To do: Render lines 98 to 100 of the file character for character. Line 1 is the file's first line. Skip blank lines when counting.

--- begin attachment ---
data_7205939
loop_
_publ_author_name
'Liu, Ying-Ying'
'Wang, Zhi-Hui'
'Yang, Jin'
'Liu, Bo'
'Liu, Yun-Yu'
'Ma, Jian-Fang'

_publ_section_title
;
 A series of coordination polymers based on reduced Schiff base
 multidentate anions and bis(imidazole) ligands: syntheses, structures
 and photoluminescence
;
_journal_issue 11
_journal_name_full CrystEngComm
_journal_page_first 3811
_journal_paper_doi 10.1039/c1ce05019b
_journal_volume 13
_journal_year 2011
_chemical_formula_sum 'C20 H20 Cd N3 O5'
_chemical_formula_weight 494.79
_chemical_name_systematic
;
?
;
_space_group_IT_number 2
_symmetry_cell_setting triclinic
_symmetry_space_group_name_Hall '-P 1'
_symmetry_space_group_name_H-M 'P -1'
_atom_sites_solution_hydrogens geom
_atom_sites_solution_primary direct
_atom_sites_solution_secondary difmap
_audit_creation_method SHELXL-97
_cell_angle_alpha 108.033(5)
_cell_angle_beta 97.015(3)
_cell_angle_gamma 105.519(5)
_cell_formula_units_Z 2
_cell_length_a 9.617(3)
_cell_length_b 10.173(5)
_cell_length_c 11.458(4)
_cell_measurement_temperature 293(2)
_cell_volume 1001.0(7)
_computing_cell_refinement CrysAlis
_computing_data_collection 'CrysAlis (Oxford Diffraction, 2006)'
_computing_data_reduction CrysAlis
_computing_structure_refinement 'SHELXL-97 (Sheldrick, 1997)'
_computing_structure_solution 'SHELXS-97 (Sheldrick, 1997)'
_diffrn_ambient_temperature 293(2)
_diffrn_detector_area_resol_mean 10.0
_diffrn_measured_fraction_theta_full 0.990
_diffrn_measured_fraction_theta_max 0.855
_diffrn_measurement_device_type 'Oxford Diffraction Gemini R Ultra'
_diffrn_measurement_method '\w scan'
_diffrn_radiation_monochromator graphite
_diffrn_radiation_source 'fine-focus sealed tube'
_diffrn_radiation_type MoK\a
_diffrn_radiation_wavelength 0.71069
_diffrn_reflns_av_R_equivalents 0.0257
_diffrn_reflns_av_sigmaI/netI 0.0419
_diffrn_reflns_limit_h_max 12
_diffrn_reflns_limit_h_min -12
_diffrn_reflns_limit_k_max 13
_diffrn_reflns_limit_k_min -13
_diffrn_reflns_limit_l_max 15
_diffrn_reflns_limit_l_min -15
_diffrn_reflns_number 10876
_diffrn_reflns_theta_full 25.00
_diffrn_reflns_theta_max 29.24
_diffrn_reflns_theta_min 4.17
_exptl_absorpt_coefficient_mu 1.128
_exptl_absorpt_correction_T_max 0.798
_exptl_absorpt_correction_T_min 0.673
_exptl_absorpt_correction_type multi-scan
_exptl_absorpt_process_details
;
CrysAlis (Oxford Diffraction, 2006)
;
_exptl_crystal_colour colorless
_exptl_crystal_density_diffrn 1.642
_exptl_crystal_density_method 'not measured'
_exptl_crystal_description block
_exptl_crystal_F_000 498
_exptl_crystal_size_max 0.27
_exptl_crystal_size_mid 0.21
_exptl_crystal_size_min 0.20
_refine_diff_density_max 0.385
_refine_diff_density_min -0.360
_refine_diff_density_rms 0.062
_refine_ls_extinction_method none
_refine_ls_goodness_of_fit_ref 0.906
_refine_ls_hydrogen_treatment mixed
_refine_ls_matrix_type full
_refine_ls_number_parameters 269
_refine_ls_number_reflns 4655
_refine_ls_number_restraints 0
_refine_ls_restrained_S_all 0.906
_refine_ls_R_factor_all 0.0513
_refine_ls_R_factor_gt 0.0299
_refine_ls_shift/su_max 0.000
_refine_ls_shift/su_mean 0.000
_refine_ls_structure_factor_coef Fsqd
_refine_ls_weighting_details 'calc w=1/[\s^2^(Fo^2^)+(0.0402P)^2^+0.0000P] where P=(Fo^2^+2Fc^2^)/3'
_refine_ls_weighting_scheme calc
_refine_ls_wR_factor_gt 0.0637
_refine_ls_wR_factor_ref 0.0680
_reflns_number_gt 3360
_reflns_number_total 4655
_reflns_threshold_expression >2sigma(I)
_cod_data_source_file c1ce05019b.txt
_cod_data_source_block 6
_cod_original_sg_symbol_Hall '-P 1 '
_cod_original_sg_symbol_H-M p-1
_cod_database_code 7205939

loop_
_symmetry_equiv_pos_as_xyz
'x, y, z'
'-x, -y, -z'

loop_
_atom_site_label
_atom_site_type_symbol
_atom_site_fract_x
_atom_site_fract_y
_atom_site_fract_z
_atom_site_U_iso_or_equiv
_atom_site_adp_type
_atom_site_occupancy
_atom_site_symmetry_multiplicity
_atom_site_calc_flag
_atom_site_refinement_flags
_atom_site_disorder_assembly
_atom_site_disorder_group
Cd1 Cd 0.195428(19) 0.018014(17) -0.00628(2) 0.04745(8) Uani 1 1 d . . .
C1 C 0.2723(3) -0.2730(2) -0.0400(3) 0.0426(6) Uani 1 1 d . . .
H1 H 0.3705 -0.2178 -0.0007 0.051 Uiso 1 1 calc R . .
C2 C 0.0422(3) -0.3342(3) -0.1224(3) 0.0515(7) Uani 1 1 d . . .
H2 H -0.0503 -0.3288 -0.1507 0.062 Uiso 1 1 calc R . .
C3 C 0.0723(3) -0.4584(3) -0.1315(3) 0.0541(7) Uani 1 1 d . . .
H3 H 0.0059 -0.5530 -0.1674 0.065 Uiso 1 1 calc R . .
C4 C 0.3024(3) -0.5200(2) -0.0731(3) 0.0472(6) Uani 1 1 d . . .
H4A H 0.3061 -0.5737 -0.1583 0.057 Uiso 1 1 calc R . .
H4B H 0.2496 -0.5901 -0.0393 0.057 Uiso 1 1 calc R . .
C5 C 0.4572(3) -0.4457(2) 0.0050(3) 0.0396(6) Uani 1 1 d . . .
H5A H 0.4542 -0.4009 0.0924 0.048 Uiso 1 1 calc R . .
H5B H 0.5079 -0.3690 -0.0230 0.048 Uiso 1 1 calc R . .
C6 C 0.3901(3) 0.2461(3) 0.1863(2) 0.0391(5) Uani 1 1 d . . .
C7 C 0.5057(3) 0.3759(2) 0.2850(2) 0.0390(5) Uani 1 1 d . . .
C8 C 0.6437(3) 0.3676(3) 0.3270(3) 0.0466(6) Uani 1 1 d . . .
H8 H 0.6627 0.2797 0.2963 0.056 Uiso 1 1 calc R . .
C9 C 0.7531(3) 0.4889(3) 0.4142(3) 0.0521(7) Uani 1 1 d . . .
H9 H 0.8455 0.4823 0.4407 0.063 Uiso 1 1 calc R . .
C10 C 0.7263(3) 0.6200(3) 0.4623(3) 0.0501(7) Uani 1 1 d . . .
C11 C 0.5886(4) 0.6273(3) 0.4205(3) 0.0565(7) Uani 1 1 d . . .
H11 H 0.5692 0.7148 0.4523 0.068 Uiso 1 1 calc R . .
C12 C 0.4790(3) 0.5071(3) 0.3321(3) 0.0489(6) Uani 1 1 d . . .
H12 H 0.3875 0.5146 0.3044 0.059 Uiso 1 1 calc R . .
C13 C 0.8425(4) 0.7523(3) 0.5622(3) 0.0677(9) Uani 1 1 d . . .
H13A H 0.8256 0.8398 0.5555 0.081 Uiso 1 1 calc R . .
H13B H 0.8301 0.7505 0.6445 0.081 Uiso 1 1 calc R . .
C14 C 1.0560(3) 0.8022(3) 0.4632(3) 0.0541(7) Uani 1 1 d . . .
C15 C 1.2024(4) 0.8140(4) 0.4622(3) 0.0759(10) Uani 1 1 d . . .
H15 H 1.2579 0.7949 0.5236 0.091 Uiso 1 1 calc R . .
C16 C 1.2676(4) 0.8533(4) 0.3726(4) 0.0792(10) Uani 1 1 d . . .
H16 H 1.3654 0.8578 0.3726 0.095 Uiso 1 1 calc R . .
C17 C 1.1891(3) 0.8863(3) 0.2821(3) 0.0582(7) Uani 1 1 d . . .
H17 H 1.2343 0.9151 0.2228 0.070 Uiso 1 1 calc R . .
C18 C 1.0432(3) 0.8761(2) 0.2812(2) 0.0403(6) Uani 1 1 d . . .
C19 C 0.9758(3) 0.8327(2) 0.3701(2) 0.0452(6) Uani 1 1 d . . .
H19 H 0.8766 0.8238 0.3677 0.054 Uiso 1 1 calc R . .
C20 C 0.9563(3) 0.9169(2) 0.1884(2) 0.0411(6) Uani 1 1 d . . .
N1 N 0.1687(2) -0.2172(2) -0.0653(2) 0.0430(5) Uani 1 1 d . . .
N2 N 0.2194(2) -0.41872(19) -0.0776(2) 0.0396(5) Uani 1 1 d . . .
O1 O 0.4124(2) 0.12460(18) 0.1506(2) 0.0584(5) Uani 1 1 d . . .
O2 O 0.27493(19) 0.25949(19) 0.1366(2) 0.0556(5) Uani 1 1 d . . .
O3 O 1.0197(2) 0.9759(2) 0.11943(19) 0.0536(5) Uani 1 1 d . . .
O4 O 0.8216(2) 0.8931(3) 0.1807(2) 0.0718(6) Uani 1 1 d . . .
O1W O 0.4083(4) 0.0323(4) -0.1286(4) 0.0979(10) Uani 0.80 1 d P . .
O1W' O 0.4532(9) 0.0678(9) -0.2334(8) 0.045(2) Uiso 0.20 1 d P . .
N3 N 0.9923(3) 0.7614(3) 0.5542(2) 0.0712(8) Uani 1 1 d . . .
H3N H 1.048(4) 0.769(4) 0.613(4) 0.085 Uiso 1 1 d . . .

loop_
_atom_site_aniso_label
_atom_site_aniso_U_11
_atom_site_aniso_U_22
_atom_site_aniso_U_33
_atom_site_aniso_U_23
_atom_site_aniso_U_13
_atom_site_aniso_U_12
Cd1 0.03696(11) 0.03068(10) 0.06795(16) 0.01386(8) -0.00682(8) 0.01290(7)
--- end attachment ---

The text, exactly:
_refine_ls_restrained_S_all 0.906
_refine_ls_R_factor_all 0.0513
_refine_ls_R_factor_gt 0.0299